Nelson, a pastor, believes it’s time for us to develop a good theology of work, reminding readers that it should be an act of worship, not a four-letter word we mutter under our breath when the alarm clock sounds on Monday morning.
I once teased my wife when she was asking me about my plans for after the weekend and said, “Don’t talk about Monday as if it’s already a foregone conclusion.” The truth is, work already is a foregone conclusion, for her as a stay-at-home mom, and for me as an employee of a very large accounting organization.
In chapter one, Nelson takes us all the way back to Genesis to point out that God created Adam to work in a garden. Work is part of God’s purpose for our lives, one that is wholesome and good. When we work, we have to opportunity to worship God with our heart, soul, mind, and strength—our whole being.
Lest we assume the author must have a cushy job and no conception of how draining and frustrating our jobs can be, his second chapter deals with Genesis 3, the fall. Sin introduced a curse for us, bringing frustration and futility to our work. Yet the writer of Ecclesiastes, in all his talk on futility, says work should be something we delight in (Ecc. 3:12-13).
Though our work may be subjected to futility now, it was not always so and will not always be so. Just as Christ has redeemed us and is coming again, so too He will redeem our work. All creation groans in anticipation of His coming. That happens with our work too. But just the servant with ten talents received greater reward for his faithfulness, so we too our work on earth prepares us for greater—and more meaningful—work in eternity.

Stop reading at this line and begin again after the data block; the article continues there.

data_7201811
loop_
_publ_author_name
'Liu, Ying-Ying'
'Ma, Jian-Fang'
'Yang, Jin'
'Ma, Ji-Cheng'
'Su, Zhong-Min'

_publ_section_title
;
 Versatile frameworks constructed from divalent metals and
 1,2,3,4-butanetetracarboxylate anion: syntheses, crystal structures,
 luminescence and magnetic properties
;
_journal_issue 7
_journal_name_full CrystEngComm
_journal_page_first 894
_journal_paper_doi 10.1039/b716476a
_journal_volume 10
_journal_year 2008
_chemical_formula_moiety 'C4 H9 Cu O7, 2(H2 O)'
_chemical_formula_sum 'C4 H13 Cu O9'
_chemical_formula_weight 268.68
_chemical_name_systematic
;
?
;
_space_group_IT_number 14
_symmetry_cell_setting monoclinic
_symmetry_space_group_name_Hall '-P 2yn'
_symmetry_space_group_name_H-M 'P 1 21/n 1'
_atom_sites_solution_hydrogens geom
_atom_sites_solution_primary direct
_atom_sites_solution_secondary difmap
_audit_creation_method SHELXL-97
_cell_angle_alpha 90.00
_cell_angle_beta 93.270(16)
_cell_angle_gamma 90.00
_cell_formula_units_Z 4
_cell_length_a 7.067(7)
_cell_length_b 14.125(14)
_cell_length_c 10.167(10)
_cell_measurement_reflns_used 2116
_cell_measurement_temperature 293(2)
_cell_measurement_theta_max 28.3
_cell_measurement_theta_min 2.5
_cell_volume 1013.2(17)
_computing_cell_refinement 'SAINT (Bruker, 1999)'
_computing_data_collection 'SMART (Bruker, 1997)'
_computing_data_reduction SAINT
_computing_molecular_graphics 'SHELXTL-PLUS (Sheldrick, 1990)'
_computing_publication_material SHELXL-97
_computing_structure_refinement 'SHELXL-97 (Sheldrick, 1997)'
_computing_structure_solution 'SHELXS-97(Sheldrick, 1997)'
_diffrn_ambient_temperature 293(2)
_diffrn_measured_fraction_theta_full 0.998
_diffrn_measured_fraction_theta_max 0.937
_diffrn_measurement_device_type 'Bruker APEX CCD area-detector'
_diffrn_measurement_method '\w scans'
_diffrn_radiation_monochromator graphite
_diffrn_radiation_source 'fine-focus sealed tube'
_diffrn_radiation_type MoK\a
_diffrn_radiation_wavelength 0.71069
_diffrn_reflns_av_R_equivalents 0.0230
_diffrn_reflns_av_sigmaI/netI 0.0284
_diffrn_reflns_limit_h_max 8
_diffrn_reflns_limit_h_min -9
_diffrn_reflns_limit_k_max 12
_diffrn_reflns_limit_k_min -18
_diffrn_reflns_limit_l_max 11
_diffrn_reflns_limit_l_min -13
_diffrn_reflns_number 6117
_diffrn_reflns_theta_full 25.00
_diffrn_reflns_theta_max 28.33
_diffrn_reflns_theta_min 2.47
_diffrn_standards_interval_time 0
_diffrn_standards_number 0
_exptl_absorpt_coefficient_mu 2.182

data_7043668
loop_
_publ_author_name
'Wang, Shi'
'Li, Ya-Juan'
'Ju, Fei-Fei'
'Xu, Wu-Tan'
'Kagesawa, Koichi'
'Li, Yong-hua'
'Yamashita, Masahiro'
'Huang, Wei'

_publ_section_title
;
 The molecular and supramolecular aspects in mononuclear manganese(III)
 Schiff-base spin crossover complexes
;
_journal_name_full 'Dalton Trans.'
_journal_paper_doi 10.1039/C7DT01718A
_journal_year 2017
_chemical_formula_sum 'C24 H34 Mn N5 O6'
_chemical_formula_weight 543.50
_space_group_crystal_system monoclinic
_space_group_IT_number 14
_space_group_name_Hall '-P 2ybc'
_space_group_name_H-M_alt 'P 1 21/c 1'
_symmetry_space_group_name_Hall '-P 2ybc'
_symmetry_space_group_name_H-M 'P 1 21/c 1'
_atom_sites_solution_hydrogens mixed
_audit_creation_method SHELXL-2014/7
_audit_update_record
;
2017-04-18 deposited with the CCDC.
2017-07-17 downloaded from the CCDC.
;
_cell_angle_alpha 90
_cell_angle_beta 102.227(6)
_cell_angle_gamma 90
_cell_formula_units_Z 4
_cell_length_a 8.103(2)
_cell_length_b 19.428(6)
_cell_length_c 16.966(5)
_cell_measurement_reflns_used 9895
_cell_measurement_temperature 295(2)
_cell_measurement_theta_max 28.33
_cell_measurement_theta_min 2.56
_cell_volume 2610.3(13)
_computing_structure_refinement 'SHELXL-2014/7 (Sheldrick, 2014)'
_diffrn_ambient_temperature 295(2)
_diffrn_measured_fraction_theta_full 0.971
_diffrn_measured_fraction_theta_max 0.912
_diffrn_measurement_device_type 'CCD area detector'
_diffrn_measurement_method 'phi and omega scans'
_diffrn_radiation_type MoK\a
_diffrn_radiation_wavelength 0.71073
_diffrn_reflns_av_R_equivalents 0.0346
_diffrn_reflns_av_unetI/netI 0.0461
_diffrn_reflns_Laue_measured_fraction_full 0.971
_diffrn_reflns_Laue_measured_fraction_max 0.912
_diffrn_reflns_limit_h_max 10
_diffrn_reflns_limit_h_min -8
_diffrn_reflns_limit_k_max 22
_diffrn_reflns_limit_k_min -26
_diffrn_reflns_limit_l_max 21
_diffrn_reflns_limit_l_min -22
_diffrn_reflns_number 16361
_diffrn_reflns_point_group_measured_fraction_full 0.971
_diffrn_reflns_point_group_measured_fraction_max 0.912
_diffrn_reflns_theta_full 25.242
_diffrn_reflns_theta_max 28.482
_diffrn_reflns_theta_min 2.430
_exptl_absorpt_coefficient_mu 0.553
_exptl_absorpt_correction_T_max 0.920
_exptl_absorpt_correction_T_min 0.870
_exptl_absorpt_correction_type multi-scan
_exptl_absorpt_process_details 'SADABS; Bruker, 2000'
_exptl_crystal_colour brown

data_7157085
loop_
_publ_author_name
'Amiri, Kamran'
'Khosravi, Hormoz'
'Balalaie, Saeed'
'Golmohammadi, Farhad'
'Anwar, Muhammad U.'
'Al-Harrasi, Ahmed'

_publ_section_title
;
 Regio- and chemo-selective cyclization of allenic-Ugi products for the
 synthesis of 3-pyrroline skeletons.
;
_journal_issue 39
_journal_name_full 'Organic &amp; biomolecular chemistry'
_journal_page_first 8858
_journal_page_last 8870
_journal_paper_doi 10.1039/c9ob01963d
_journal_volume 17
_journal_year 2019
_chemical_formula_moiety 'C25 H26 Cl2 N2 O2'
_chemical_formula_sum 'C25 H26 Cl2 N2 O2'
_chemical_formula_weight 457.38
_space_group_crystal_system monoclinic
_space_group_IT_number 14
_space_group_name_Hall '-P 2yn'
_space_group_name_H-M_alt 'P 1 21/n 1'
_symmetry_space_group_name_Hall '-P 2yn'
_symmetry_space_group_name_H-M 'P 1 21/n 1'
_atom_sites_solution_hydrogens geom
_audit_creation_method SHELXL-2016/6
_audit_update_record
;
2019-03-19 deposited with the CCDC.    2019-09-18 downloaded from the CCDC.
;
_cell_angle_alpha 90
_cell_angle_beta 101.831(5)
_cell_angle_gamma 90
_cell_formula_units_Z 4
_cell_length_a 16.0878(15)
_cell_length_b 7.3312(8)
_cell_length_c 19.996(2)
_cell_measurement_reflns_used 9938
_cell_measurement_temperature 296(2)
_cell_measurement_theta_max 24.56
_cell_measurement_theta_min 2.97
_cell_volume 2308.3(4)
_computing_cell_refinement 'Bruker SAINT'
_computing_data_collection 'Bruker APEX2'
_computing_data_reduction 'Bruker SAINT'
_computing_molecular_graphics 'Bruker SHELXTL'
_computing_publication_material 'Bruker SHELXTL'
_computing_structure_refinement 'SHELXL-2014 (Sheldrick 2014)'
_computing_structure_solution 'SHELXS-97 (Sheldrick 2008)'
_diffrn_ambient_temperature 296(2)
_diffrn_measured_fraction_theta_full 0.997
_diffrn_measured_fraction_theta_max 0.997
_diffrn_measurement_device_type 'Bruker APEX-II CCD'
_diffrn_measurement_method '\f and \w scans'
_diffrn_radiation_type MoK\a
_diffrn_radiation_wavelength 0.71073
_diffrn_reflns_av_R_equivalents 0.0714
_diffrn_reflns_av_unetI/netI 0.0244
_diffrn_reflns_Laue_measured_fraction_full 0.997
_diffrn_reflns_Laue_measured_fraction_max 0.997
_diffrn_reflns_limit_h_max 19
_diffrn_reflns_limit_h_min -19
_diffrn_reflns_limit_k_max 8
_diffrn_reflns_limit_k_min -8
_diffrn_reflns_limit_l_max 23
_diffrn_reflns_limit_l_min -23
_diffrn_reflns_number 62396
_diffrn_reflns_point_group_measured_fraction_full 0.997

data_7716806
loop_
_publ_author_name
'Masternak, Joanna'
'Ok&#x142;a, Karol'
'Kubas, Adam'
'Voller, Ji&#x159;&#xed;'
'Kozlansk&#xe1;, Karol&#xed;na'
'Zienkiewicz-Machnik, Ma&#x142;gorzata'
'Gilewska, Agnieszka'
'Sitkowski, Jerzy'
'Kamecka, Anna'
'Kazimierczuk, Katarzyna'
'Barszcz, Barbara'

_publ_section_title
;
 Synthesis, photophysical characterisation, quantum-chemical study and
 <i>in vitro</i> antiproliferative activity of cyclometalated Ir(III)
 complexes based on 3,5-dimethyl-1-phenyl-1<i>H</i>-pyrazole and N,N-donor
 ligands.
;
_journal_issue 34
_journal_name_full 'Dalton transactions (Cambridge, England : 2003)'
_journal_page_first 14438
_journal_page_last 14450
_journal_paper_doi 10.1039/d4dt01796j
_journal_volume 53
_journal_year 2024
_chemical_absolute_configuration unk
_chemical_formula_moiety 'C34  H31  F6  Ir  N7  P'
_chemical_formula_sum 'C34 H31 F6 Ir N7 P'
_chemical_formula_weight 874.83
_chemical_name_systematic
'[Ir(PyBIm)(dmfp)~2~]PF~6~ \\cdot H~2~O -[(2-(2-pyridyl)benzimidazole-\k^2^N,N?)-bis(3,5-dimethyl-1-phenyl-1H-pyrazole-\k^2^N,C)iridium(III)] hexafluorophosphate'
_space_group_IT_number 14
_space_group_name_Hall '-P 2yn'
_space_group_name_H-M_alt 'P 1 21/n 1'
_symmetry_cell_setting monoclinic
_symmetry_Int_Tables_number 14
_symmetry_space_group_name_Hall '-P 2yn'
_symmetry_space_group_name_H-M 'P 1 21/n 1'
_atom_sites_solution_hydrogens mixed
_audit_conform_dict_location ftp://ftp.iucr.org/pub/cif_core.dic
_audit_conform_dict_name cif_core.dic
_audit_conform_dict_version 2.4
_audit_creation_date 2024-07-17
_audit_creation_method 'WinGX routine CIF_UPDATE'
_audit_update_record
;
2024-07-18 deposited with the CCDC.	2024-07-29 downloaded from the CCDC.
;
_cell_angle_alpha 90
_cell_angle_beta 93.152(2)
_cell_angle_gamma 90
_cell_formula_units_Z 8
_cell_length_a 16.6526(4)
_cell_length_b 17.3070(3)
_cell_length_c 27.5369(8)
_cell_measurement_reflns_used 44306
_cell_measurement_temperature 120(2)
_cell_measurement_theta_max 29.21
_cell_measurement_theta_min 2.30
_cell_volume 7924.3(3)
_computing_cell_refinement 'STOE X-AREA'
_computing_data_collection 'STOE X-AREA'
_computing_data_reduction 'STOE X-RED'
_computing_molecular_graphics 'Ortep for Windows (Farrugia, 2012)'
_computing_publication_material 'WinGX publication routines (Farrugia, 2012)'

This is only the first four chapters. The book goes on to discuss the meaningfulness of our work and attacks the view that being a missionary or pastor is a high calling and other forms of work must somehow be a “low calling.” It discusses the value of our work developing Christ-likeness in us and how “common grace” and promoting the common good should be communicated by our work. Nelson’s concluding chapters address some of the challenges we face in our work, from temptations to sin to periods of unemployment. He rounds it out with a call to the reader to plug in and participate in the church and her work in the world.
Overall, the book was a helpful reminder of the value inherent in my work and the challenge to live by the axiom “The only Christian work is good work well done.” I type this in the minutes before I get ready for work on a Monday morning. I’m going to worship God through my work today. Will you?
The opinions expressed are my own. I received a digital copy of this work from the publisher via NetGalley.